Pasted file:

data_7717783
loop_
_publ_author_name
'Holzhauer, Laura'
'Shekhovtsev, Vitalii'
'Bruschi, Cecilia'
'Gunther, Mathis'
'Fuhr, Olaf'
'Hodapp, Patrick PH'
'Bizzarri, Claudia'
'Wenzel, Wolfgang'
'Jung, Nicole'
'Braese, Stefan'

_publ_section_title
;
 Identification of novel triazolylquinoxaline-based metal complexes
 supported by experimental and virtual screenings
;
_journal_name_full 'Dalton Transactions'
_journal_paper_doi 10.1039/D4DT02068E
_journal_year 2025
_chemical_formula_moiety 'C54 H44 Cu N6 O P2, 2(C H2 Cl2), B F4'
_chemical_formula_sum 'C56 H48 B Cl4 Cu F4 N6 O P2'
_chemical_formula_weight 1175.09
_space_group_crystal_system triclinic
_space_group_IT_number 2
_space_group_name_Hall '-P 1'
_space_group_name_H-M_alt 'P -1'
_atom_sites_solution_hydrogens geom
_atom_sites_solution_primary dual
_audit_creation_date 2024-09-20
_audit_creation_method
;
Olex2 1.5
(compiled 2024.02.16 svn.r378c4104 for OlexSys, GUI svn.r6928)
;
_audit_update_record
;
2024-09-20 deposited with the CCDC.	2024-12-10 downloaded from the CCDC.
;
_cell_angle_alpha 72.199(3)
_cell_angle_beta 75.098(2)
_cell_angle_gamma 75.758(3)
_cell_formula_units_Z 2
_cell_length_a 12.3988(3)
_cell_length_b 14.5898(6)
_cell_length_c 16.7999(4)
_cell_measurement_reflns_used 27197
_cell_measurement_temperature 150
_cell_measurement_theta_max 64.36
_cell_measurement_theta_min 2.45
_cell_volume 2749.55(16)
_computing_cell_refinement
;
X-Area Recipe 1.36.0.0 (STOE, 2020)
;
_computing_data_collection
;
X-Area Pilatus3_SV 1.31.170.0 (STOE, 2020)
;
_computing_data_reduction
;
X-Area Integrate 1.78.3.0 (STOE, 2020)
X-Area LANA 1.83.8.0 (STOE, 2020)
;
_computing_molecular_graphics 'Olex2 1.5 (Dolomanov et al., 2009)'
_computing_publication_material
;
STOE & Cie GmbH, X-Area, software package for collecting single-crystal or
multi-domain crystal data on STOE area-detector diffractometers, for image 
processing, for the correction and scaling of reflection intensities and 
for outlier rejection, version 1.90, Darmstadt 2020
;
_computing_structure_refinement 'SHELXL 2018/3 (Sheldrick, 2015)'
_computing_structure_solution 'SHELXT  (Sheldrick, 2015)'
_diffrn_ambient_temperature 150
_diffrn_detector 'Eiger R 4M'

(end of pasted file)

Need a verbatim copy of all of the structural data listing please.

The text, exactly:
data_7717783
loop_
_publ_author_name
'Holzhauer, Laura'
'Shekhovtsev, Vitalii'
'Bruschi, Cecilia'
'Gunther, Mathis'
'Fuhr, Olaf'
'Hodapp, Patrick PH'
'Bizzarri, Claudia'
'Wenzel, Wolfgang'
'Jung, Nicole'
'Braese, Stefan'

_publ_section_title
;
 Identification of novel triazolylquinoxaline-based metal complexes
 supported by experimental and virtual screenings
;
_journal_name_full 'Dalton Transactions'
_journal_paper_doi 10.1039/D4DT02068E
_journal_year 2025
_chemical_formula_moiety 'C54 H44 Cu N6 O P2, 2(C H2 Cl2), B F4'
_chemical_formula_sum 'C56 H48 B Cl4 Cu F4 N6 O P2'
_chemical_formula_weight 1175.09
_space_group_crystal_system triclinic
_space_group_IT_number 2
_space_group_name_Hall '-P 1'
_space_group_name_H-M_alt 'P -1'
_atom_sites_solution_hydrogens geom
_atom_sites_solution_primary dual
_audit_creation_date 2024-09-20
_audit_creation_method
;
Olex2 1.5
(compiled 2024.02.16 svn.r378c4104 for OlexSys, GUI svn.r6928)
;
_audit_update_record
;
2024-09-20 deposited with the CCDC.	2024-12-10 downloaded from the CCDC.
;
_cell_angle_alpha 72.199(3)
_cell_angle_beta 75.098(2)
_cell_angle_gamma 75.758(3)
_cell_formula_units_Z 2
_cell_length_a 12.3988(3)
_cell_length_b 14.5898(6)
_cell_length_c 16.7999(4)
_cell_measurement_reflns_used 27197
_cell_measurement_temperature 150
_cell_measurement_theta_max 64.36
_cell_measurement_theta_min 2.45
_cell_volume 2749.55(16)
_computing_cell_refinement
;
X-Area Recipe 1.36.0.0 (STOE, 2020)
;
_computing_data_collection
;
X-Area Pilatus3_SV 1.31.170.0 (STOE, 2020)
;
_computing_data_reduction
;
X-Area Integrate 1.78.3.0 (STOE, 2020)
X-Area LANA 1.83.8.0 (STOE, 2020)
;
_computing_molecular_graphics 'Olex2 1.5 (Dolomanov et al., 2009)'
_computing_publication_material
;
STOE & Cie GmbH, X-Area, software package for collecting single-crystal or
multi-domain crystal data on STOE area-detector diffractometers, for image 
processing, for the correction and scaling of reflection intensities and 
for outlier rejection, version 1.90, Darmstadt 2020
;
_computing_structure_refinement 'SHELXL 2018/3 (Sheldrick, 2015)'
_computing_structure_solution 'SHELXT  (Sheldrick, 2015)'
_diffrn_ambient_temperature 150
_diffrn_detector 'Eiger R 4M'